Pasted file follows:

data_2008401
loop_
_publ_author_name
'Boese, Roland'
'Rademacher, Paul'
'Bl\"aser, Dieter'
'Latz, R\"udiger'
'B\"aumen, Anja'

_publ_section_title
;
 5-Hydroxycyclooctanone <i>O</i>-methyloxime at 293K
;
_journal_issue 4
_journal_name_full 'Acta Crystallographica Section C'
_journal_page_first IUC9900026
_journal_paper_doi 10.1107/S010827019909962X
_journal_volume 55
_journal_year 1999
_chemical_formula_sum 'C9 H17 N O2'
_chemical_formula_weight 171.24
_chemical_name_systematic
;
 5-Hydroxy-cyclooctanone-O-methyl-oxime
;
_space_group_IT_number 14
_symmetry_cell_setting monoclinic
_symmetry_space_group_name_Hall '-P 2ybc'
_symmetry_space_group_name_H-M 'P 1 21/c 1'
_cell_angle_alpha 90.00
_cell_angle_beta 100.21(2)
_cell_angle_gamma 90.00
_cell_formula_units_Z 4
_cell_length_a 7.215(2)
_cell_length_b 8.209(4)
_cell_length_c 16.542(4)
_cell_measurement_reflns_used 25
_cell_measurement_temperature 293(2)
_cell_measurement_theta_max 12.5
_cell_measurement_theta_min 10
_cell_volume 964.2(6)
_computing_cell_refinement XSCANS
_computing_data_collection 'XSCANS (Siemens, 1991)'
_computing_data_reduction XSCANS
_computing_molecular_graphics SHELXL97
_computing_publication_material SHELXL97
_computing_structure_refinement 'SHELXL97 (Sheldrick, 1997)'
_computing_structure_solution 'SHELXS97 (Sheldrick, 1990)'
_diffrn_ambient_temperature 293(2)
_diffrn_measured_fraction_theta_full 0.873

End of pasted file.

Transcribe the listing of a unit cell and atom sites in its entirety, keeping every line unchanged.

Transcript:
data_2008401
loop_
_publ_author_name
'Boese, Roland'
'Rademacher, Paul'
'Bl\"aser, Dieter'
'Latz, R\"udiger'
'B\"aumen, Anja'

_publ_section_title
;
 5-Hydroxycyclooctanone <i>O</i>-methyloxime at 293K
;
_journal_issue 4
_journal_name_full 'Acta Crystallographica Section C'
_journal_page_first IUC9900026
_journal_paper_doi 10.1107/S010827019909962X
_journal_volume 55
_journal_year 1999
_chemical_formula_sum 'C9 H17 N O2'
_chemical_formula_weight 171.24
_chemical_name_systematic
;
 5-Hydroxy-cyclooctanone-O-methyl-oxime
;
_space_group_IT_number 14
_symmetry_cell_setting monoclinic
_symmetry_space_group_name_Hall '-P 2ybc'
_symmetry_space_group_name_H-M 'P 1 21/c 1'
_cell_angle_alpha 90.00
_cell_angle_beta 100.21(2)
_cell_angle_gamma 90.00
_cell_formula_units_Z 4
_cell_length_a 7.215(2)
_cell_length_b 8.209(4)
_cell_length_c 16.542(4)
_cell_measurement_reflns_used 25
_cell_measurement_temperature 293(2)
_cell_measurement_theta_max 12.5
_cell_measurement_theta_min 10
_cell_volume 964.2(6)
_computing_cell_refinement XSCANS
_computing_data_collection 'XSCANS (Siemens, 1991)'
_computing_data_reduction XSCANS
_computing_molecular_graphics SHELXL97
_computing_publication_material SHELXL97
_computing_structure_refinement 'SHELXL97 (Sheldrick, 1997)'
_computing_structure_solution 'SHELXS97 (Sheldrick, 1990)'
_diffrn_ambient_temperature 293(2)
_diffrn_measured_fraction_theta_full 0.873